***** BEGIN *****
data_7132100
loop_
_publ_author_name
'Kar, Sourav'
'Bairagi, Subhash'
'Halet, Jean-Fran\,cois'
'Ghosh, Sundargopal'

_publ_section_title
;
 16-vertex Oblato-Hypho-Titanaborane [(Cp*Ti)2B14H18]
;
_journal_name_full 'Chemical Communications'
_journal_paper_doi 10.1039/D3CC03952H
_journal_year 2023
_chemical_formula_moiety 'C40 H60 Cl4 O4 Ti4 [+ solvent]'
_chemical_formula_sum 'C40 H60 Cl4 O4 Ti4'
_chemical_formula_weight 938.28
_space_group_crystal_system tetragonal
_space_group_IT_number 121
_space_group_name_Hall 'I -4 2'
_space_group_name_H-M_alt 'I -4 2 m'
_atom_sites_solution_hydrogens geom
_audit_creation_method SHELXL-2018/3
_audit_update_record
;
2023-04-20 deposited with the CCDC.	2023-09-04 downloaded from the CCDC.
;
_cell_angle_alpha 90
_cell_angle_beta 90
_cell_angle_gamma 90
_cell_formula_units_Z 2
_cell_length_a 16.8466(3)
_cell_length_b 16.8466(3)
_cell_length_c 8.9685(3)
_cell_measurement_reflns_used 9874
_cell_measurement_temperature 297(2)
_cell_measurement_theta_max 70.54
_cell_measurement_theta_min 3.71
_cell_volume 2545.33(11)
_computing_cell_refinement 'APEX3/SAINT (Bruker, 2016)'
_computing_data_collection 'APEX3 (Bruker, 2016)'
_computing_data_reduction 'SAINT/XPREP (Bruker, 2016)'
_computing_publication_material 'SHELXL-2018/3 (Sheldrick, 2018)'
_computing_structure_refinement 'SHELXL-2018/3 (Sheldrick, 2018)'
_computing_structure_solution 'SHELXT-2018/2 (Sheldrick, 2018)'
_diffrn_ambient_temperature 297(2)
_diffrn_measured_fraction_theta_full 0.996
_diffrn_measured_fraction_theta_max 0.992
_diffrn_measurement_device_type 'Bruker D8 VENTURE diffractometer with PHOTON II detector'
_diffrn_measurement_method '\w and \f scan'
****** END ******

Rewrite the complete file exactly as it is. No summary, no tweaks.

data_7132100
loop_
_publ_author_name
'Kar, Sourav'
'Bairagi, Subhash'
'Halet, Jean-Fran\,cois'
'Ghosh, Sundargopal'

_publ_section_title
;
 16-vertex Oblato-Hypho-Titanaborane [(Cp*Ti)2B14H18]
;
_journal_name_full 'Chemical Communications'
_journal_paper_doi 10.1039/D3CC03952H
_journal_year 2023
_chemical_formula_moiety 'C40 H60 Cl4 O4 Ti4 [+ solvent]'
_chemical_formula_sum 'C40 H60 Cl4 O4 Ti4'
_chemical_formula_weight 938.28
_space_group_crystal_system tetragonal
_space_group_IT_number 121
_space_group_name_Hall 'I -4 2'
_space_group_name_H-M_alt 'I -4 2 m'
_atom_sites_solution_hydrogens geom
_audit_creation_method SHELXL-2018/3
_audit_update_record
;
2023-04-20 deposited with the CCDC.	2023-09-04 downloaded from the CCDC.
;
_cell_angle_alpha 90
_cell_angle_beta 90
_cell_angle_gamma 90
_cell_formula_units_Z 2
_cell_length_a 16.8466(3)
_cell_length_b 16.8466(3)
_cell_length_c 8.9685(3)
_cell_measurement_reflns_used 9874
_cell_measurement_temperature 297(2)
_cell_measurement_theta_max 70.54
_cell_measurement_theta_min 3.71
_cell_volume 2545.33(11)
_computing_cell_refinement 'APEX3/SAINT (Bruker, 2016)'
_computing_data_collection 'APEX3 (Bruker, 2016)'
_computing_data_reduction 'SAINT/XPREP (Bruker, 2016)'
_computing_publication_material 'SHELXL-2018/3 (Sheldrick, 2018)'
_computing_structure_refinement 'SHELXL-2018/3 (Sheldrick, 2018)'
_computing_structure_solution 'SHELXT-2018/2 (Sheldrick, 2018)'
_diffrn_ambient_temperature 297(2)
_diffrn_measured_fraction_theta_full 0.996
_diffrn_measured_fraction_theta_max 0.992
_diffrn_measurement_device_type 'Bruker D8 VENTURE diffractometer with PHOTON II detector'
_diffrn_measurement_method '\w and \f scan'